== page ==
Effective Field Goal percentage was created by Mike Dunleavy to measure the percentage difference in value between two point and three point shots. This stat generally rewards players who shoot a high number of three pointers. Nick Young ranks towards the bottom of the list in 3 pointers attempted, and his ranking towards the top of this list shows his overall efficiency from the field this season. Dan Nwaelele 64% EFG is extremely impressive even when considering the system he played in. Matt Lojeski can be considered the first player on this list who has already made it as a pro after having signed with a team in First Division Belgium, but he does have an NBA out clause should an offer arise.

True Shooting Percentage

Created by John Hollinger, True Shooting Percentage was designed to measure the all around efficiency of a scorer. It can be calculated by using the formula: TS% = Pts/(2*(FGA + (.47*FTA). As we have seen on some of the other efficiency lists, Dan Nwaelele from Air Force leads the way. The players known for smart shot selection rank towards the top, while many of the gunners are found on the bottom.

Turnovers Per Game

Morris Almond leads the shooting guards in number of turnovers per game, which isn't too surprising considering his role at Rice coupled with his average ball-handling ability. Jarrius Jackson took care of the ball incredibly well for how often he handled the ball, a testament to Bob Knight’s coaching and Jackson’s own ability to play within his limitations. Guys like Jackson, Afflalo, Haluska and Jones also don’t turn the ball over that much because they just don’t put the ball on the floor as often.

Turnovers Per Possession

This stat looks at the ratio of turnovers per possessions used, and can be valuable when determining which players are most prone to playing out of control. Despite solid passing instincts, Coby Karl ranks at the top in this category. Nick Young creates his own shot often, and we see his name towards the top of the list as a result, though the yield of turnovers isn't so high with another pair of scorers in Morris Almond and Daequan Cook.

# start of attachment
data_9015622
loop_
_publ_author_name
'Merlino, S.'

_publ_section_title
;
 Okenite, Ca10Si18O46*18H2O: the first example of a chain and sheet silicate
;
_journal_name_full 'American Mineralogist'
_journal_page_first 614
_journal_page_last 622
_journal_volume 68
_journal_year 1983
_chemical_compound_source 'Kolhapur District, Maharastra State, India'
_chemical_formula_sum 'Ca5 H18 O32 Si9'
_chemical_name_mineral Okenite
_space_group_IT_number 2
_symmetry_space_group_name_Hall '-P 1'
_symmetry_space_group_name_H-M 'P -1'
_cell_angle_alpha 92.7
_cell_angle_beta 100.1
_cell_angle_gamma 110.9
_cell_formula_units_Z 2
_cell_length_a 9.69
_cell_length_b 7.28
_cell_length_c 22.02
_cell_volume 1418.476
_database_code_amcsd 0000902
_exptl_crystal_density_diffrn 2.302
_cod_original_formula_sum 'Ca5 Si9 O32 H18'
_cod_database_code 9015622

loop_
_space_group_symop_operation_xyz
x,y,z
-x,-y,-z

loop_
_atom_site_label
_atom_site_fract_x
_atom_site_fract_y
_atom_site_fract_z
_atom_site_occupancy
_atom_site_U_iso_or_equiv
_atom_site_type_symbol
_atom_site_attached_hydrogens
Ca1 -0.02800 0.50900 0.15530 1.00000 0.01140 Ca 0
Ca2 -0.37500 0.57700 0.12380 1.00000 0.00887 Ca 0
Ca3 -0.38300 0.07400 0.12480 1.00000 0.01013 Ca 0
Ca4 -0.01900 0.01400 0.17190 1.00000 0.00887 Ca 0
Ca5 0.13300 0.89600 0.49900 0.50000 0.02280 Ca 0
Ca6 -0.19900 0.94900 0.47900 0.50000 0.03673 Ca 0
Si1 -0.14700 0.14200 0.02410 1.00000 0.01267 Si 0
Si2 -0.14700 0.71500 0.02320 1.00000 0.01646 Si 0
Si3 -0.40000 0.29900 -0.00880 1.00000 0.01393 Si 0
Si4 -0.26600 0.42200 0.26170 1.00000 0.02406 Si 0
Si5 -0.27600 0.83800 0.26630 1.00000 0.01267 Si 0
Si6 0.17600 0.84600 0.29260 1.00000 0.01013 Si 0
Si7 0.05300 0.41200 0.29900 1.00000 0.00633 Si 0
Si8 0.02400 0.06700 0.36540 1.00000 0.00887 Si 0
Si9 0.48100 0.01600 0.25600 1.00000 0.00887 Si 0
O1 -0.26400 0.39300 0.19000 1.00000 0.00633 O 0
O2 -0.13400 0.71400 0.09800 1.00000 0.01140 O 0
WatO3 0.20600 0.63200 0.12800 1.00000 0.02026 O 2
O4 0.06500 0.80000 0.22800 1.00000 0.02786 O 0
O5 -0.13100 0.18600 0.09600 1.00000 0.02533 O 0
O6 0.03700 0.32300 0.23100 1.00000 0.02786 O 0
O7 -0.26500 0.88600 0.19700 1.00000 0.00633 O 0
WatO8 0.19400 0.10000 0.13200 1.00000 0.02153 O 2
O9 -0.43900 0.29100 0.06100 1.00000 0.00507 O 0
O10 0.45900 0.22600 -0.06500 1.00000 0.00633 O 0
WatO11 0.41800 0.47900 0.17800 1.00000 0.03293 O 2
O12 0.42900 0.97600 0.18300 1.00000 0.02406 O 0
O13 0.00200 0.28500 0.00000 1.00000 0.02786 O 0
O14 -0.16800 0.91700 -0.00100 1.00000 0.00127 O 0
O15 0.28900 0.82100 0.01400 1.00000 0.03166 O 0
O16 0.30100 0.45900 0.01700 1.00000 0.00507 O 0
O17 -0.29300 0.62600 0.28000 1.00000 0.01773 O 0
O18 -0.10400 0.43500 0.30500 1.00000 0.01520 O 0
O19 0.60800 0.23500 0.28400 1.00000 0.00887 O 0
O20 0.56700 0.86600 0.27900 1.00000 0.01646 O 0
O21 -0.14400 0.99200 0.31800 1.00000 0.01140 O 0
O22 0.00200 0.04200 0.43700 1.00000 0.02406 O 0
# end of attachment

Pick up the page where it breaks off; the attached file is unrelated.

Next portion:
Assists Per Game

The extremely crafty Hawaii senior Matt Lojeski leads this years shooting guard class in assists per game, followed by Coby Karl, who spent his time at the Orlando Pre-Draft Camp playing point guard. D.J. Strawberry has also proven to be a good passer, and spent last season playing the lead guard spot for Maryland. Derrick Byars also put up some very impressive assists numbers this season in Vanderbilt’s Princeton Offense. Most of the guards towards the bottom can be noted as the purest scorers in the class.

Assist To Turnover Ratio

This stat helps determine who makes good decisions with the ball, and it makes perfect sense to see a former point guard in D.J. Strawberry at the top. Derrick Byars has a good ratio for somebody known as a pure scorer, while Morris Almond and Marcus Williams appear to be more effective touching the ball with their sole purpose as scoring.

Player Efficiency Rating

Player Efficiency Rating, also created by John Hollinger, was designed to measure the overall statistical effectiveness of each player. PER may not be the best stat to use to compare college players, however, as it does not distinguish between level of competition, as Noah Libby-Haines explains.

Towards the top of the list, we see the more efficient guards who were primary scorers for their team this season. Versatile players such as Adam Haluska and Matt Lojeski get a nice boost. The shooting guards who scored on a high volume of attempts (and didn’t contribute much as rebounders or passers) generally rank towards the bottom here.


Efficiency is a calculation generated by the NBA to determine the statistical effectiveness of a player. They use the formula EFF = ((PTs + ORs + DRs + Stls + Asts + Blks): ((FGA: FG) + (FTA: FT) + Tos))/g to compute this statistic. This graph looks to be a good summary of the top contributors for their teams this year, with Morris Almond at the top thanks in large part to his scoring efficiency and Daequan Cook at the bottom due to his lack of versatility and marginal production.

Efficiency Per 40 Minutes

The traditional EFF statistic measures what is produced by a player, while the EFF per 40 measures the same statistics while taking minutes into consideration. This allows for the evaluation of potential while looking at a players' all-around contribution. As a result, Daequan Cook moved from the bottom of the normal EFF list to the top third when adjusted for 40 minutes.

Win Score per 40 Minutes

Win Score is a stat recently added to our database at DraftExpress, and was created by David Berri, author of the book “The Wages of Wins”. The statistic is calculated using the formula: PTS + TRB + STL + .5* BLK + .5*AST - FGA - .5*FTA - TO - .5*PF / Min * 40. Completing the knockout punch for this article, we once again find Morris Almond at the top of this list. It will be fascinating to see how his numbers translate to the pros. We definitely need to study more tape of his to make sure we aren’t missing out on one of the sleepers of this draft. Trey Johnson’s numbers look very disappointing in this stat.